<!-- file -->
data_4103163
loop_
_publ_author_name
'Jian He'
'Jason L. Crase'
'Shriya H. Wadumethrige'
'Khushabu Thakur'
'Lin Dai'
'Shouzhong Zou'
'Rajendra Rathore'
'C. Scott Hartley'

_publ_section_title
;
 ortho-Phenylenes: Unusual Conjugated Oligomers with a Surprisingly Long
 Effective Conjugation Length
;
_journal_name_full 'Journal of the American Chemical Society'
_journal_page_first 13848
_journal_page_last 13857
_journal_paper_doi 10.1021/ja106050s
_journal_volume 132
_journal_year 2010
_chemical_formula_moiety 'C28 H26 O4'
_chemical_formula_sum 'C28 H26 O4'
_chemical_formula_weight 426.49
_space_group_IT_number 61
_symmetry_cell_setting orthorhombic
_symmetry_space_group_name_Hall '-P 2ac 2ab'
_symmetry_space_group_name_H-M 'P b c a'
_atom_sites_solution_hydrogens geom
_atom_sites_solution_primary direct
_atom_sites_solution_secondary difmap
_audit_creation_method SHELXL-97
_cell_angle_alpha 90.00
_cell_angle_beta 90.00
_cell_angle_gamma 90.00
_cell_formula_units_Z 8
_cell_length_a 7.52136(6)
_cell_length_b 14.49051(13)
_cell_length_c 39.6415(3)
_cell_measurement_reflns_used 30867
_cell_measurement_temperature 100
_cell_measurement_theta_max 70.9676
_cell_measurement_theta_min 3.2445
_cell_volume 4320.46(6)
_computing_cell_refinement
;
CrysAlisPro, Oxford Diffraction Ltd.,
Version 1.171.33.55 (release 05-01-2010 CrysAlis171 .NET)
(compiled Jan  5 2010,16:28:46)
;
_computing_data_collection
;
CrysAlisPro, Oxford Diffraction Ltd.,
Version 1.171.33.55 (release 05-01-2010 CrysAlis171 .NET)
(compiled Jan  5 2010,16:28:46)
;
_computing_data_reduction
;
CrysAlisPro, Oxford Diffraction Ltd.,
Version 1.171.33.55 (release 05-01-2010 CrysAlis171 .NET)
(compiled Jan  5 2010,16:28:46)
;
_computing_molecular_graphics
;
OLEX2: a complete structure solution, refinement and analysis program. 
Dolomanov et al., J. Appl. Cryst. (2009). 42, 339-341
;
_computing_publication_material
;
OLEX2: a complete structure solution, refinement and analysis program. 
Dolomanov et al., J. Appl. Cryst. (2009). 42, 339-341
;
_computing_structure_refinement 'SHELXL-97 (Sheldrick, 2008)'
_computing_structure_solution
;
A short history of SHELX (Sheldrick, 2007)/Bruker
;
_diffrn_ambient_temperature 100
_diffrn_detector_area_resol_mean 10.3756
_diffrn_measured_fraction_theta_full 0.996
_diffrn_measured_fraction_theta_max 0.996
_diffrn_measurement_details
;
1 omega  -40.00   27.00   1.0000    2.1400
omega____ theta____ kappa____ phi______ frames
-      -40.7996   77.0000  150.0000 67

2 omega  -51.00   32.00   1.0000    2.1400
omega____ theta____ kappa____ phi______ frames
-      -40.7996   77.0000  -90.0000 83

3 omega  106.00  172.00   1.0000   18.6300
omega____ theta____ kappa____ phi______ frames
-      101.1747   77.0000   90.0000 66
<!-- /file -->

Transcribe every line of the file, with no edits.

data_4103163
loop_
_publ_author_name
'Jian He'
'Jason L. Crase'
'Shriya H. Wadumethrige'
'Khushabu Thakur'
'Lin Dai'
'Shouzhong Zou'
'Rajendra Rathore'
'C. Scott Hartley'

_publ_section_title
;
 ortho-Phenylenes: Unusual Conjugated Oligomers with a Surprisingly Long
 Effective Conjugation Length
;
_journal_name_full 'Journal of the American Chemical Society'
_journal_page_first 13848
_journal_page_last 13857
_journal_paper_doi 10.1021/ja106050s
_journal_volume 132
_journal_year 2010
_chemical_formula_moiety 'C28 H26 O4'
_chemical_formula_sum 'C28 H26 O4'
_chemical_formula_weight 426.49
_space_group_IT_number 61
_symmetry_cell_setting orthorhombic
_symmetry_space_group_name_Hall '-P 2ac 2ab'
_symmetry_space_group_name_H-M 'P b c a'
_atom_sites_solution_hydrogens geom
_atom_sites_solution_primary direct
_atom_sites_solution_secondary difmap
_audit_creation_method SHELXL-97
_cell_angle_alpha 90.00
_cell_angle_beta 90.00
_cell_angle_gamma 90.00
_cell_formula_units_Z 8
_cell_length_a 7.52136(6)
_cell_length_b 14.49051(13)
_cell_length_c 39.6415(3)
_cell_measurement_reflns_used 30867
_cell_measurement_temperature 100
_cell_measurement_theta_max 70.9676
_cell_measurement_theta_min 3.2445
_cell_volume 4320.46(6)
_computing_cell_refinement
;
CrysAlisPro, Oxford Diffraction Ltd.,
Version 1.171.33.55 (release 05-01-2010 CrysAlis171 .NET)
(compiled Jan  5 2010,16:28:46)
;
_computing_data_collection
;
CrysAlisPro, Oxford Diffraction Ltd.,
Version 1.171.33.55 (release 05-01-2010 CrysAlis171 .NET)
(compiled Jan  5 2010,16:28:46)
;
_computing_data_reduction
;
CrysAlisPro, Oxford Diffraction Ltd.,
Version 1.171.33.55 (release 05-01-2010 CrysAlis171 .NET)
(compiled Jan  5 2010,16:28:46)
;
_computing_molecular_graphics
;
OLEX2: a complete structure solution, refinement and analysis program. 
Dolomanov et al., J. Appl. Cryst. (2009). 42, 339-341
;
_computing_publication_material
;
OLEX2: a complete structure solution, refinement and analysis program. 
Dolomanov et al., J. Appl. Cryst. (2009). 42, 339-341
;
_computing_structure_refinement 'SHELXL-97 (Sheldrick, 2008)'
_computing_structure_solution
;
A short history of SHELX (Sheldrick, 2007)/Bruker
;
_diffrn_ambient_temperature 100
_diffrn_detector_area_resol_mean 10.3756
_diffrn_measured_fraction_theta_full 0.996
_diffrn_measured_fraction_theta_max 0.996
_diffrn_measurement_details
;
1 omega  -40.00   27.00   1.0000    2.1400
omega____ theta____ kappa____ phi______ frames
-      -40.7996   77.0000  150.0000 67

2 omega  -51.00   32.00   1.0000    2.1400
omega____ theta____ kappa____ phi______ frames
-      -40.7996   77.0000  -90.0000 83

3 omega  106.00  172.00   1.0000   18.6300
omega____ theta____ kappa____ phi______ frames
-      101.1747   77.0000   90.0000 66